Apr 26, 2017

Paul Ryan excludes ACA payments to insurers in spending bill

Evan Vucci / AP

House Speaker Paul Ryan said this month's spending bill wouldn't include payments for insurers that would lower their additional ACA cost burden — by reimbursing them for lowering deductibles, copayments, and coinsurance — according to the WSJ.

Why it matters: This could cause a collapse in health plans this year, according to insurers. This move brings additional uncertainty to the healthcare marketplace, as insurers' deadlines to decide on the framework for 2018 plans looms in a few weeks.

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Updated 2 mins ago - Politics & Policy

Biden: George Floyd's last words are "a wake-up call for our nation"

Former Vice President Joe Biden meets with clergy members and community activists during a visit to Bethel AME Church in Wilmington, Del. on June 1, 2020. Photo: JIM WATSON/AFP via Getty Images

Vice President Joe Biden is calling George Floyd’s dying words “a wake-up call for our nation,” and criticized President Trump’s decision to unleash tear gas on peaceful protesters outside the White House, in a civil rights speech from Philadelphia on Tuesday.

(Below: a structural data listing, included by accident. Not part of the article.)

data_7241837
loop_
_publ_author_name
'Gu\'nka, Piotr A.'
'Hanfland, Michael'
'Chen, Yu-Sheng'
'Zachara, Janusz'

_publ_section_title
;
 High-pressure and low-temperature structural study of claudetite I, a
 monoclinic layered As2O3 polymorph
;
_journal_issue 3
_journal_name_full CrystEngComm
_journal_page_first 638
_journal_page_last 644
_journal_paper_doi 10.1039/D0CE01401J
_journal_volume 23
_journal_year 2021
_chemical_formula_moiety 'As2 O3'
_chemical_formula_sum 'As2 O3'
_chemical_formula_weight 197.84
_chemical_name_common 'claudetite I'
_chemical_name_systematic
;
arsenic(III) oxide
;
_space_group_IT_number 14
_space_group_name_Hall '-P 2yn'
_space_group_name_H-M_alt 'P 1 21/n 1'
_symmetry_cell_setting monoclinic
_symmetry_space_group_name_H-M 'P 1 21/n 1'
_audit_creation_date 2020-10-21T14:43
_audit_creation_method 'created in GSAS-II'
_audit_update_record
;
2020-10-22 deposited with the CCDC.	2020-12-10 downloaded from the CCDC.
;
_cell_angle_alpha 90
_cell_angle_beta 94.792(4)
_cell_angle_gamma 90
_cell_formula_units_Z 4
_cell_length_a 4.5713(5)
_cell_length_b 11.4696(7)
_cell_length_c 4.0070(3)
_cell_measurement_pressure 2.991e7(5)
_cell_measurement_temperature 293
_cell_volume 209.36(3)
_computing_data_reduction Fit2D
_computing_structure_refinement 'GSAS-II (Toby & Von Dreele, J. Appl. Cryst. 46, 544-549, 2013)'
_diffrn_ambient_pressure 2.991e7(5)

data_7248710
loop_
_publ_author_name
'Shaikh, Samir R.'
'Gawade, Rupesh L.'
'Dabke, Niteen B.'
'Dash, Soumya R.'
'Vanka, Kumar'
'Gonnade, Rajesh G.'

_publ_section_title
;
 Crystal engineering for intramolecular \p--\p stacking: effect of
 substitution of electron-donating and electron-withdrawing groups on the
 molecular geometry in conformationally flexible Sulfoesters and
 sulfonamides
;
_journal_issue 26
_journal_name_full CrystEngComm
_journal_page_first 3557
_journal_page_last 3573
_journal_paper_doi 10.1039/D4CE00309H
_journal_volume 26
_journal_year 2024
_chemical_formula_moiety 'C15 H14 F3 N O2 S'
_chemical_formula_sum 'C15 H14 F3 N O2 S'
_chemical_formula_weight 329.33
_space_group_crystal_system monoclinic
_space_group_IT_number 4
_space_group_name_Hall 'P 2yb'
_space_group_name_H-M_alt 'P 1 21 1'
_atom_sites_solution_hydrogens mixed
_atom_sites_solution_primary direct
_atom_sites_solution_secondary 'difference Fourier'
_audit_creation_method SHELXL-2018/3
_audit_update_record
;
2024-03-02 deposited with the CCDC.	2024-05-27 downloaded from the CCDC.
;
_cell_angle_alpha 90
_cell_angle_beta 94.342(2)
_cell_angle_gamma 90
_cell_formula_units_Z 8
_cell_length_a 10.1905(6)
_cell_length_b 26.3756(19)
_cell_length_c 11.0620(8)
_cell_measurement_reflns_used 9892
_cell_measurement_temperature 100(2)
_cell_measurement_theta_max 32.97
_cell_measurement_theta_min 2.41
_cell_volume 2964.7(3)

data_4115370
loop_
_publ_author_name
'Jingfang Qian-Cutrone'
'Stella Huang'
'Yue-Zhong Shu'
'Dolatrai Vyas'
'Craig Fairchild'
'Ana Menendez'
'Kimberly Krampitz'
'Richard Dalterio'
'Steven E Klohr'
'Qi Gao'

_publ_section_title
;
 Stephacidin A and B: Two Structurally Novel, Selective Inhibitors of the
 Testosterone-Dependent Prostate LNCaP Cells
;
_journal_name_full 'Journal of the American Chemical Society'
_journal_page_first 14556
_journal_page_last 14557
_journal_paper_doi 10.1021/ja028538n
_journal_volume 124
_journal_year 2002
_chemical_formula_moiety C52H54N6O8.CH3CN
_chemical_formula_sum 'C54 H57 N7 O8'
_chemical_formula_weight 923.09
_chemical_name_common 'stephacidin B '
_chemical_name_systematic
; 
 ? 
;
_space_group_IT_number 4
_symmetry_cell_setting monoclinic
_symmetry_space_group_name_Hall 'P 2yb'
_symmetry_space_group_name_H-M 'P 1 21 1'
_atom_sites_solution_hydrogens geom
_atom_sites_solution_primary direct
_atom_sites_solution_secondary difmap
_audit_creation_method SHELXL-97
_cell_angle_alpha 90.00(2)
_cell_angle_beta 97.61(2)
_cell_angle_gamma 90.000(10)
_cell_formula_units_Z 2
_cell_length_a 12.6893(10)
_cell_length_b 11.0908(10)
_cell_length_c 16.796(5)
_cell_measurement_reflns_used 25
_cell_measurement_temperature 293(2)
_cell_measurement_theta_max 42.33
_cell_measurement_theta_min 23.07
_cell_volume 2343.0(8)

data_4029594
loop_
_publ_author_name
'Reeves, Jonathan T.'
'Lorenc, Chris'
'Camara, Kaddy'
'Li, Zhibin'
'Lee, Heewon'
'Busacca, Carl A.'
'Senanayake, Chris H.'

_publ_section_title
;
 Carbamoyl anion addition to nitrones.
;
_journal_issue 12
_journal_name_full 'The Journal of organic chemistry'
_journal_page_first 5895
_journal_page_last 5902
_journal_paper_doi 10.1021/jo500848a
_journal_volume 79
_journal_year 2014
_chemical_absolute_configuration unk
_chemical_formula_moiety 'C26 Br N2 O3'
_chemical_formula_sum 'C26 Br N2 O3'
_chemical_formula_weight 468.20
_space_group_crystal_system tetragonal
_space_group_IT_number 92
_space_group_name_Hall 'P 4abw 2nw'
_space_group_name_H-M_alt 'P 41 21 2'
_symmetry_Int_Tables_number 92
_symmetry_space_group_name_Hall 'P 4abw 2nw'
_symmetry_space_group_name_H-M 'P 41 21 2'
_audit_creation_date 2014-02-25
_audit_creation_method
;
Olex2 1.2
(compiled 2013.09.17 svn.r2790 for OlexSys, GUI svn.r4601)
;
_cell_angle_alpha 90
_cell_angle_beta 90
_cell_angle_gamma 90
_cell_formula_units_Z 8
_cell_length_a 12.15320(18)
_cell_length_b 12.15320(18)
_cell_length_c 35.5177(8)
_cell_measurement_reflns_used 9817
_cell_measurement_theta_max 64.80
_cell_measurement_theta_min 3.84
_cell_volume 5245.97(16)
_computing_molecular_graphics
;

Why it matters: Biden in the address drew a sharp contrast between himself and Trump, whose first remarks addressing nationwide unrest Monday highlighted law and order, extreme demonstrations of militarized “strength” and other blustery threats.

Updated 9 mins ago - Politics & Policy

Coronavirus dashboard

Illustration: Sarah Grillo/Axios

  1. Global: Total confirmed cases as of 11 a.m. ET: 6,302,318 — Total deaths: 376,322 — Total recoveries — 2,716,924Map.
  2. U.S.: Total confirmed cases as of 11 a.m. ET: 1,812,125 — Total deaths: 105,192 — Total recoveries: 458,231 — Total tested: 17,340,682Map.
  3. Public health: Protests against police brutality threaten coronavirus response.
  4. Business: Coronavirus could lower GDP by $15.7 trillion — More than 1 in 6 black workers lost jobs between February and April.
  5. Climate: The alarm over climate financial risk gets louder because of coronavirus.
  6. Media: Interest in the George Floyd protests has soared past the coronavirus.

The business of tear gas

Illustration: Eniola Odetunde/Axios

U.S. forces yesterday used tear gas on peaceful protesters outside the White House gates, prior to a declared curfew, clearing a path for President Trump to visit a riot-damaged church for a photo opportunity.

The state of play: Two of the largest U.S. producers of tear gas are owned by private equity firms, but those firms have no interest in discussing their ownership.